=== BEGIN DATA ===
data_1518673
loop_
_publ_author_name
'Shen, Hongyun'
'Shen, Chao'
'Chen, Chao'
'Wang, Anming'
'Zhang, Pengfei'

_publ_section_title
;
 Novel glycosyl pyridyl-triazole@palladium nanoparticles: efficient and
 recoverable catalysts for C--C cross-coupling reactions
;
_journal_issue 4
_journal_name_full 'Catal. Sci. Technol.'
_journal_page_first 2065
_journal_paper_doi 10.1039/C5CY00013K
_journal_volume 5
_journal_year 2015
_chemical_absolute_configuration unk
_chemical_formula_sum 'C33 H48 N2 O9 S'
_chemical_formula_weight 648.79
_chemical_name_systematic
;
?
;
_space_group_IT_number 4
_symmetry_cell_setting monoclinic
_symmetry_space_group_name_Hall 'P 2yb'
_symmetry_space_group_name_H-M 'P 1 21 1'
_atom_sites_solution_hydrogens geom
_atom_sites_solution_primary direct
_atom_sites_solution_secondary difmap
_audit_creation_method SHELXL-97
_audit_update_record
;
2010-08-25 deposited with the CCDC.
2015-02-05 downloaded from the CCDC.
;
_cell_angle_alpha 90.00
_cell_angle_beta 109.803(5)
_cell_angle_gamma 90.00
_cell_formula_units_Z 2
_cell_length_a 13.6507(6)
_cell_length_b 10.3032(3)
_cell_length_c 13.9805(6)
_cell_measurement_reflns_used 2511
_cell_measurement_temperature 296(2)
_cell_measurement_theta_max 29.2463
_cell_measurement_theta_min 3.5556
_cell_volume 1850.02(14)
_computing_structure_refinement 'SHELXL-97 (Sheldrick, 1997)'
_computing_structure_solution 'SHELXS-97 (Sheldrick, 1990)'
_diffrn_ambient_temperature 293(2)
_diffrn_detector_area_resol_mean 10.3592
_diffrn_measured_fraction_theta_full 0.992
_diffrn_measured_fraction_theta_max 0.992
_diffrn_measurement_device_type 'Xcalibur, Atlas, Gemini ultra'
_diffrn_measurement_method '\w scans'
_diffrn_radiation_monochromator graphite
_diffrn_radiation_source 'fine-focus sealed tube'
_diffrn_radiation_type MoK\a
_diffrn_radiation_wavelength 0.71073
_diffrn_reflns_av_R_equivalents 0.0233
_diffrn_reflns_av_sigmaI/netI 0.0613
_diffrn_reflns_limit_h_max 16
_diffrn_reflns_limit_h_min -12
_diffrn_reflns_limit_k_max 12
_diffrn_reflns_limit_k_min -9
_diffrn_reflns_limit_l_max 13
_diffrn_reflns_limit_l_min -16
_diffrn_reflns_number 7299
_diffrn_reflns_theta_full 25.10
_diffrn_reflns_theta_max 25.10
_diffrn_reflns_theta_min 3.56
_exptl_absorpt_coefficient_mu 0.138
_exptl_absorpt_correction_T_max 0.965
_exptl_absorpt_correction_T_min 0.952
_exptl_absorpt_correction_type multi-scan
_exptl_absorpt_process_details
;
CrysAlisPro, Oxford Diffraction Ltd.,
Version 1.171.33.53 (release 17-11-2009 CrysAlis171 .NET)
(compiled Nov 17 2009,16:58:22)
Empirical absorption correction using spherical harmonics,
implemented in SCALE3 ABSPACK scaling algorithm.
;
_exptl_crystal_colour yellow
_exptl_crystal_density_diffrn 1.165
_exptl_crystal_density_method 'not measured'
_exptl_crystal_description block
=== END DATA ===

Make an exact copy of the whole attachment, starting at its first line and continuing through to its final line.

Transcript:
data_1518673
loop_
_publ_author_name
'Shen, Hongyun'
'Shen, Chao'
'Chen, Chao'
'Wang, Anming'
'Zhang, Pengfei'

_publ_section_title
;
 Novel glycosyl pyridyl-triazole@palladium nanoparticles: efficient and
 recoverable catalysts for C--C cross-coupling reactions
;
_journal_issue 4
_journal_name_full 'Catal. Sci. Technol.'
_journal_page_first 2065
_journal_paper_doi 10.1039/C5CY00013K
_journal_volume 5
_journal_year 2015
_chemical_absolute_configuration unk
_chemical_formula_sum 'C33 H48 N2 O9 S'
_chemical_formula_weight 648.79
_chemical_name_systematic
;
?
;
_space_group_IT_number 4
_symmetry_cell_setting monoclinic
_symmetry_space_group_name_Hall 'P 2yb'
_symmetry_space_group_name_H-M 'P 1 21 1'
_atom_sites_solution_hydrogens geom
_atom_sites_solution_primary direct
_atom_sites_solution_secondary difmap
_audit_creation_method SHELXL-97
_audit_update_record
;
2010-08-25 deposited with the CCDC.
2015-02-05 downloaded from the CCDC.
;
_cell_angle_alpha 90.00
_cell_angle_beta 109.803(5)
_cell_angle_gamma 90.00
_cell_formula_units_Z 2
_cell_length_a 13.6507(6)
_cell_length_b 10.3032(3)
_cell_length_c 13.9805(6)
_cell_measurement_reflns_used 2511
_cell_measurement_temperature 296(2)
_cell_measurement_theta_max 29.2463
_cell_measurement_theta_min 3.5556
_cell_volume 1850.02(14)
_computing_structure_refinement 'SHELXL-97 (Sheldrick, 1997)'
_computing_structure_solution 'SHELXS-97 (Sheldrick, 1990)'
_diffrn_ambient_temperature 293(2)
_diffrn_detector_area_resol_mean 10.3592
_diffrn_measured_fraction_theta_full 0.992
_diffrn_measured_fraction_theta_max 0.992
_diffrn_measurement_device_type 'Xcalibur, Atlas, Gemini ultra'
_diffrn_measurement_method '\w scans'
_diffrn_radiation_monochromator graphite
_diffrn_radiation_source 'fine-focus sealed tube'
_diffrn_radiation_type MoK\a
_diffrn_radiation_wavelength 0.71073
_diffrn_reflns_av_R_equivalents 0.0233
_diffrn_reflns_av_sigmaI/netI 0.0613
_diffrn_reflns_limit_h_max 16
_diffrn_reflns_limit_h_min -12
_diffrn_reflns_limit_k_max 12
_diffrn_reflns_limit_k_min -9
_diffrn_reflns_limit_l_max 13
_diffrn_reflns_limit_l_min -16
_diffrn_reflns_number 7299
_diffrn_reflns_theta_full 25.10
_diffrn_reflns_theta_max 25.10
_diffrn_reflns_theta_min 3.56
_exptl_absorpt_coefficient_mu 0.138
_exptl_absorpt_correction_T_max 0.965
_exptl_absorpt_correction_T_min 0.952
_exptl_absorpt_correction_type multi-scan
_exptl_absorpt_process_details
;
CrysAlisPro, Oxford Diffraction Ltd.,
Version 1.171.33.53 (release 17-11-2009 CrysAlis171 .NET)
(compiled Nov 17 2009,16:58:22)
Empirical absorption correction using spherical harmonics,
implemented in SCALE3 ABSPACK scaling algorithm.
;
_exptl_crystal_colour yellow
_exptl_crystal_density_diffrn 1.165
_exptl_crystal_density_method 'not measured'
_exptl_crystal_description block